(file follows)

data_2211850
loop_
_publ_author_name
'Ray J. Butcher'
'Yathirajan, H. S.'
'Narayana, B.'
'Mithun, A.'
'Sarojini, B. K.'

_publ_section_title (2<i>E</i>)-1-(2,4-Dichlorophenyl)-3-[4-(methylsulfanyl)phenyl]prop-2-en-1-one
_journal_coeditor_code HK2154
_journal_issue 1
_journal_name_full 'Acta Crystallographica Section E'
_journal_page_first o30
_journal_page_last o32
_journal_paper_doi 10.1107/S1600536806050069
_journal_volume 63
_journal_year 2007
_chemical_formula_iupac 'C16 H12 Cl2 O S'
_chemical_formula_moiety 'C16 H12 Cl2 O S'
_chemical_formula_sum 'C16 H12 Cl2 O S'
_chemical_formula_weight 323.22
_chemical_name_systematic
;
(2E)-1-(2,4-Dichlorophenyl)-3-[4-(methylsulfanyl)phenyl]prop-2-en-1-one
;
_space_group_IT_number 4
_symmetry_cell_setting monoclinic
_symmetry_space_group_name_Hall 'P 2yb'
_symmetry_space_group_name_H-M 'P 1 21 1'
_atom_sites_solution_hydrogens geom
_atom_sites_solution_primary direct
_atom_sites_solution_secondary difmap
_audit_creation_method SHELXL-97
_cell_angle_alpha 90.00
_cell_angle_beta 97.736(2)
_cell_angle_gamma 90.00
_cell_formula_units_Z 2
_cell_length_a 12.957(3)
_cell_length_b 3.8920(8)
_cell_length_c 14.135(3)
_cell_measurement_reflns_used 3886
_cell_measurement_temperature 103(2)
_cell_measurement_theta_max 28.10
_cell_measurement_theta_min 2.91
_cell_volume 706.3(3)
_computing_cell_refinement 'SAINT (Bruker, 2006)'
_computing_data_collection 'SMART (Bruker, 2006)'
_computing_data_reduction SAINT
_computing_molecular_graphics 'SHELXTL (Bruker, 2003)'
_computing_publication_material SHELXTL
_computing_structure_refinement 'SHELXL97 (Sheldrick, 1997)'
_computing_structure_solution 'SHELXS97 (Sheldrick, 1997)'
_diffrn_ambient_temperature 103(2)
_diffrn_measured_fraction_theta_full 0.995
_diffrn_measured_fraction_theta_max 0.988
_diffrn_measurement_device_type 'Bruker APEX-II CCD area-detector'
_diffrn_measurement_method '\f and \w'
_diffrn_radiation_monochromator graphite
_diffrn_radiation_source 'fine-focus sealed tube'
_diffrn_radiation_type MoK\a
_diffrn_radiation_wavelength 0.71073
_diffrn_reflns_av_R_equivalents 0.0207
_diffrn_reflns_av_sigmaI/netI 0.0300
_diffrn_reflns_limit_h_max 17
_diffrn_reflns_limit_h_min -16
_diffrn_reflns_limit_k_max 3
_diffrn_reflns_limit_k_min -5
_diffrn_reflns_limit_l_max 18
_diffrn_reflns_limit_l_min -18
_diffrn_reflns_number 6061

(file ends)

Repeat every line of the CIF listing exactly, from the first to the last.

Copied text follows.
data_2211850
loop_
_publ_author_name
'Ray J. Butcher'
'Yathirajan, H. S.'
'Narayana, B.'
'Mithun, A.'
'Sarojini, B. K.'

_publ_section_title (2<i>E</i>)-1-(2,4-Dichlorophenyl)-3-[4-(methylsulfanyl)phenyl]prop-2-en-1-one
_journal_coeditor_code HK2154
_journal_issue 1
_journal_name_full 'Acta Crystallographica Section E'
_journal_page_first o30
_journal_page_last o32
_journal_paper_doi 10.1107/S1600536806050069
_journal_volume 63
_journal_year 2007
_chemical_formula_iupac 'C16 H12 Cl2 O S'
_chemical_formula_moiety 'C16 H12 Cl2 O S'
_chemical_formula_sum 'C16 H12 Cl2 O S'
_chemical_formula_weight 323.22
_chemical_name_systematic
;
(2E)-1-(2,4-Dichlorophenyl)-3-[4-(methylsulfanyl)phenyl]prop-2-en-1-one
;
_space_group_IT_number 4
_symmetry_cell_setting monoclinic
_symmetry_space_group_name_Hall 'P 2yb'
_symmetry_space_group_name_H-M 'P 1 21 1'
_atom_sites_solution_hydrogens geom
_atom_sites_solution_primary direct
_atom_sites_solution_secondary difmap
_audit_creation_method SHELXL-97
_cell_angle_alpha 90.00
_cell_angle_beta 97.736(2)
_cell_angle_gamma 90.00
_cell_formula_units_Z 2
_cell_length_a 12.957(3)
_cell_length_b 3.8920(8)
_cell_length_c 14.135(3)
_cell_measurement_reflns_used 3886
_cell_measurement_temperature 103(2)
_cell_measurement_theta_max 28.10
_cell_measurement_theta_min 2.91
_cell_volume 706.3(3)
_computing_cell_refinement 'SAINT (Bruker, 2006)'
_computing_data_collection 'SMART (Bruker, 2006)'
_computing_data_reduction SAINT
_computing_molecular_graphics 'SHELXTL (Bruker, 2003)'
_computing_publication_material SHELXTL
_computing_structure_refinement 'SHELXL97 (Sheldrick, 1997)'
_computing_structure_solution 'SHELXS97 (Sheldrick, 1997)'
_diffrn_ambient_temperature 103(2)
_diffrn_measured_fraction_theta_full 0.995
_diffrn_measured_fraction_theta_max 0.988
_diffrn_measurement_device_type 'Bruker APEX-II CCD area-detector'
_diffrn_measurement_method '\f and \w'
_diffrn_radiation_monochromator graphite
_diffrn_radiation_source 'fine-focus sealed tube'
_diffrn_radiation_type MoK\a
_diffrn_radiation_wavelength 0.71073
_diffrn_reflns_av_R_equivalents 0.0207
_diffrn_reflns_av_sigmaI/netI 0.0300
_diffrn_reflns_limit_h_max 17
_diffrn_reflns_limit_h_min -16
_diffrn_reflns_limit_k_max 3
_diffrn_reflns_limit_k_min -5
_diffrn_reflns_limit_l_max 18
_diffrn_reflns_limit_l_min -18
_diffrn_reflns_number 6061